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African Methodist Episcopal Church Review, Vol. 6, Num. 3
                A RAY OF LIGHT.                     359

love ease and enjoyment so much, that we are apt to think only
of ourselves. Now I was very much opposed to coming to the
United States to reside a few years," she continued; "when
my son first spoke of it, it made me seriously ill; and I was only
convinced of my error by a friend interceding for him. I knew
it was perfectly right for him to visit his native land, but I
was selfish and felt as if I never could reside in this country,
or be separated from him either.  Since my arrival here, I have
myself and friends miserable pining for England, although I
have every comfort the country affords. But when my niece
and  Miss Cecil told me what disadvantages your family labored
under how by great injustice and cruel prejudice you had been
deprived of your education, your brother of employment, and
worse than all, the privilege of attending divine service, my
sympathy was aroused, and I felt as if I must do something
for you."
  "You are very kind, Madam, to think of our humble family,"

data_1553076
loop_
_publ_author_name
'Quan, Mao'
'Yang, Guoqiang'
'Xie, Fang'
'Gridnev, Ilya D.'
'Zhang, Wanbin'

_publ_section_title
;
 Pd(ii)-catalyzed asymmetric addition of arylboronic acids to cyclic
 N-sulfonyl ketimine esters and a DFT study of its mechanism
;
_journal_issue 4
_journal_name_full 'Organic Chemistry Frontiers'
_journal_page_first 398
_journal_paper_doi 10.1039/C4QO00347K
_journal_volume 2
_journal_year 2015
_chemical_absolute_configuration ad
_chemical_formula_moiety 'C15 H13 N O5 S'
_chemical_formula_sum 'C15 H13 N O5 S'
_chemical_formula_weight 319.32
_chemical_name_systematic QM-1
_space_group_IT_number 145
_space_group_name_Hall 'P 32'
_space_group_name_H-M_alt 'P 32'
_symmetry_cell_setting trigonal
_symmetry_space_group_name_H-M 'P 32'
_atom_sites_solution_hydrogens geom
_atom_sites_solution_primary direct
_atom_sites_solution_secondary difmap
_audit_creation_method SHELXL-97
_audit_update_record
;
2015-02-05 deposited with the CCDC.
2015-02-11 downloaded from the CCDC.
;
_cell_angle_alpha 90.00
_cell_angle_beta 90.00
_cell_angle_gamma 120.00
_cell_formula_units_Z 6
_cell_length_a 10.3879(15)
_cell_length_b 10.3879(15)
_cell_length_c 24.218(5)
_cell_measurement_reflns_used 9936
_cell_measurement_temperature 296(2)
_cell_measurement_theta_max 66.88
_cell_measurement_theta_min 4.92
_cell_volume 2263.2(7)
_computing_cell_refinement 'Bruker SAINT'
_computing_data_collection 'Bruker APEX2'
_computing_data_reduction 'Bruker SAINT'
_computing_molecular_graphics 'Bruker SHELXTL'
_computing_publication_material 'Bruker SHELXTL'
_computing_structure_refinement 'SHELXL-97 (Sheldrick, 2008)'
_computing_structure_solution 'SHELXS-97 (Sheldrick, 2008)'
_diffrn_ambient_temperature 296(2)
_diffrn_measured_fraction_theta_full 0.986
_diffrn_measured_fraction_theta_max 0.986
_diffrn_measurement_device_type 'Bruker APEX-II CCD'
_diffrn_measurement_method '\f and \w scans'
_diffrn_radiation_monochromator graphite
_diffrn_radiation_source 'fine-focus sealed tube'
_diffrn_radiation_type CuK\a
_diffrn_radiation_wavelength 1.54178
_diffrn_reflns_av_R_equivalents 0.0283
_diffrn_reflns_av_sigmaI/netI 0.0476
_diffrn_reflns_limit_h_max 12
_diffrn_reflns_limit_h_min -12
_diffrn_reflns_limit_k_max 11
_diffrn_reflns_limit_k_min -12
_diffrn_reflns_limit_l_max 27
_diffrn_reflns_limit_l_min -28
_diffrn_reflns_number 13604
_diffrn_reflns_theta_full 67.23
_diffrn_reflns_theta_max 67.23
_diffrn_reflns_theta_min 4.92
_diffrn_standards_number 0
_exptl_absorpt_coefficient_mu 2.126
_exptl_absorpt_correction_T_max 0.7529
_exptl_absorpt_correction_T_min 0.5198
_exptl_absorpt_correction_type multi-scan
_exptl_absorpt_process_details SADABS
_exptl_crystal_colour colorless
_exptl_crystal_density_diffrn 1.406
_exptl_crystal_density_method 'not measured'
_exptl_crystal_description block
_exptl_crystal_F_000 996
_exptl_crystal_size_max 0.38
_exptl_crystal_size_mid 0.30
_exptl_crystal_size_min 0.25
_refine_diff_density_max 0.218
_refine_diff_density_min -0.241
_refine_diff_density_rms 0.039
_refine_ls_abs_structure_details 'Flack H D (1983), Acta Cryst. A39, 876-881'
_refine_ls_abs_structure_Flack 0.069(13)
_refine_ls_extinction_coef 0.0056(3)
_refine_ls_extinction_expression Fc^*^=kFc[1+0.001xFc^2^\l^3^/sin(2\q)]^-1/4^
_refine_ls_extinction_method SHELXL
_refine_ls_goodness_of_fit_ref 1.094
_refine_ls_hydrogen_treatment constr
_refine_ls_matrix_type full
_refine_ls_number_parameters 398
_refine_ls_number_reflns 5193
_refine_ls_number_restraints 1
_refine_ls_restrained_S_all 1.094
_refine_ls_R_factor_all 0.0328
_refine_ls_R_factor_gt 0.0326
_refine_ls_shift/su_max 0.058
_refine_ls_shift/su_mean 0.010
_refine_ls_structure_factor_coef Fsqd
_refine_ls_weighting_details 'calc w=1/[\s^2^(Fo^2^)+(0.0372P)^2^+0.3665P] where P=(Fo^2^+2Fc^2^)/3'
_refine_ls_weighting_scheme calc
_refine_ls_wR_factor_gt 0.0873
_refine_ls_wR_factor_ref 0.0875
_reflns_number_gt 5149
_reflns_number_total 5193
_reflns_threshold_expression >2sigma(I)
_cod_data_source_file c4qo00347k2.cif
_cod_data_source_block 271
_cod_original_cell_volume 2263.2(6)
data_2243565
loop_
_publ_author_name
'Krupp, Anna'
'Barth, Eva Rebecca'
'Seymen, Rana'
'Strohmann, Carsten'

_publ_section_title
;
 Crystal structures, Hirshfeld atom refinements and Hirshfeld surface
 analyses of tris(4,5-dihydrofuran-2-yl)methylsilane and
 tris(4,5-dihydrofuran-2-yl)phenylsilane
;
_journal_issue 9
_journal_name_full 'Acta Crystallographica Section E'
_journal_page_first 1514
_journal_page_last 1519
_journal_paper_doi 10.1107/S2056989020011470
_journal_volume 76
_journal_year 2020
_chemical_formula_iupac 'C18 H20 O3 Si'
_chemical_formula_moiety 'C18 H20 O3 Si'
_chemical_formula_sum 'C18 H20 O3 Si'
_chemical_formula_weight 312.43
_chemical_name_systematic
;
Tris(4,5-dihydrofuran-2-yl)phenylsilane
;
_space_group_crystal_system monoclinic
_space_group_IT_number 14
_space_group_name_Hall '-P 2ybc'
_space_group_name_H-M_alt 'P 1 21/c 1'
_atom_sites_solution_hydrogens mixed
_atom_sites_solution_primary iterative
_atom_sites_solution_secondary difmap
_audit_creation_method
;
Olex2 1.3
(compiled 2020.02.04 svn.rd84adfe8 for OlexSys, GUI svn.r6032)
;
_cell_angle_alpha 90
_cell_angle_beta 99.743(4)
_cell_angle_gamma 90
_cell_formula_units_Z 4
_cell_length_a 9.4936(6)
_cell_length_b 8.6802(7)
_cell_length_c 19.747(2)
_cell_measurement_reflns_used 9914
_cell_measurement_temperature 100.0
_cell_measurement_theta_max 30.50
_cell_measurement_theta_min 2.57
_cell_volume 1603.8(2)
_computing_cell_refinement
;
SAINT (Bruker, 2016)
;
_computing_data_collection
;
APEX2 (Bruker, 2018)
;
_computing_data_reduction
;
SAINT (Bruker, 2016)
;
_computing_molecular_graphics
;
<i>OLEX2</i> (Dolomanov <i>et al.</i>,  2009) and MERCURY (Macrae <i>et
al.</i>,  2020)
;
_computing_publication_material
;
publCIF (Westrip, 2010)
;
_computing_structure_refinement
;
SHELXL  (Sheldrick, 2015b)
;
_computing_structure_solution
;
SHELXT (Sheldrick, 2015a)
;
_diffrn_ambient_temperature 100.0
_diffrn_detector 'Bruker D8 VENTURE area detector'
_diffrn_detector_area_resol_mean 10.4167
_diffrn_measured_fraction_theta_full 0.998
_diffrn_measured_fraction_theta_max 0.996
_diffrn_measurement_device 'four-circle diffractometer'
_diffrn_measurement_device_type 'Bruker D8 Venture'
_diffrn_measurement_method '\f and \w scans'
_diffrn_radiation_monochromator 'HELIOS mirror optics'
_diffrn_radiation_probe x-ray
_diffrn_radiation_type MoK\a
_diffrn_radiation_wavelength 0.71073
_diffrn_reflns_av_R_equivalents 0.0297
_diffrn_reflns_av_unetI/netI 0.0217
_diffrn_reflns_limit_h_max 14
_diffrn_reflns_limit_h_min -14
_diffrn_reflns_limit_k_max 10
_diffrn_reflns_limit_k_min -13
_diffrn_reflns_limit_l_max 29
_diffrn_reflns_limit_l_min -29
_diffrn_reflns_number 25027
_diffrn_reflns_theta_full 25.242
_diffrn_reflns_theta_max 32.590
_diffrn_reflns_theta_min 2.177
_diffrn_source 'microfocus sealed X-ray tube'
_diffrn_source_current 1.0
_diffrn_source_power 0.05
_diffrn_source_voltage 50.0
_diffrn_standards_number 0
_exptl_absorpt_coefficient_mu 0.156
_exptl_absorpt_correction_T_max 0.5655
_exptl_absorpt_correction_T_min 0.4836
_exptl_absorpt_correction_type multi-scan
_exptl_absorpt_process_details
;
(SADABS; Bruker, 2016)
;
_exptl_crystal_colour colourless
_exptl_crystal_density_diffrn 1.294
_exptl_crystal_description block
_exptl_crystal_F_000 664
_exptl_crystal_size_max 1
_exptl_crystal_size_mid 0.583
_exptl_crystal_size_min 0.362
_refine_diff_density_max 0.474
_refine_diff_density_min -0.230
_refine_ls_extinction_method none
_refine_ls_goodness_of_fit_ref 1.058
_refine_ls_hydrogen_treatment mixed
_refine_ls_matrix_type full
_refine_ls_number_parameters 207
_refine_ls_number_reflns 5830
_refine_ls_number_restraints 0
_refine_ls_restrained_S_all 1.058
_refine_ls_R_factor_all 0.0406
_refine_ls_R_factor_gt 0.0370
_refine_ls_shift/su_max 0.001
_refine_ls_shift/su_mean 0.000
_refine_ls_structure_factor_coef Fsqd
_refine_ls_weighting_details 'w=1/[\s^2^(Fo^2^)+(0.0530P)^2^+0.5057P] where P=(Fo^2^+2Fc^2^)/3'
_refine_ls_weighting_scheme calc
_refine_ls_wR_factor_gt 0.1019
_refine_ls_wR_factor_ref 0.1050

remarked Sophie, not knowing what else to say.
  "Don't speak of it," said the lady. "I find we are less selfish
when we have work to perform.  I was taught from chidhood
to be a friend to those less fortunate than myself. Wouldn't
you like to go on with your studies Miss Leland, if you had an
opportunity to do so?" asked Mrs. Ashley, pleasantly.
  "Nothing would give me more pleasure, if I could afford it,"
was the reply. 
  "We will  speak of that again," said the lady.  "What amount
do you realize by your sewing? Excuse my inquisitiveness," 
she added, smiling.
  "Certainly," returnel Sophie. "Mother and I work all the
time, and the sum realized is so trifling that we are forced to
deny ourselves many things that we really need.  Most seam-
stresses earn more than I do however."
  "How is that?" asked the lady.
  "Simply because they are white," returned Sophie;  "That
is all the recommendation a person needs in this country  Such
a person can sew out day after day, and receive her board, her
wages, and good treatment; while if I attempt to go out, I am
obliged to fast all day, or go home, because I will not take my
food in their back kitchens." 
  "Shameful!" said Mrs. Ashley.  Do you  receive such
treatment from all classes, or only from the poorer people?"
she asked.                          
  "We receive it from all classes generally," was the reply.
"Sometimes I meet with persons of principle.  Social position
makes no difference; the rich set the expample, and the poor
think they must imitate their superiors. It would be impos-
sible for me to give you a perfect idea of American prejudice,
Mrs. Ashley." 
  "I don't understand it," said the lady toughtfully. "It
must be the result of ignorance and superstition. There is
nothing in christianity to justify it. But I was about to speak of


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OHS/National Afro-American Museum & Cultural Center Serial Collection

African Methodist Episcopal Church Review, Vol. 6, Num. 3

Volume:  06
Issue Number:  03
Date:  01/1890


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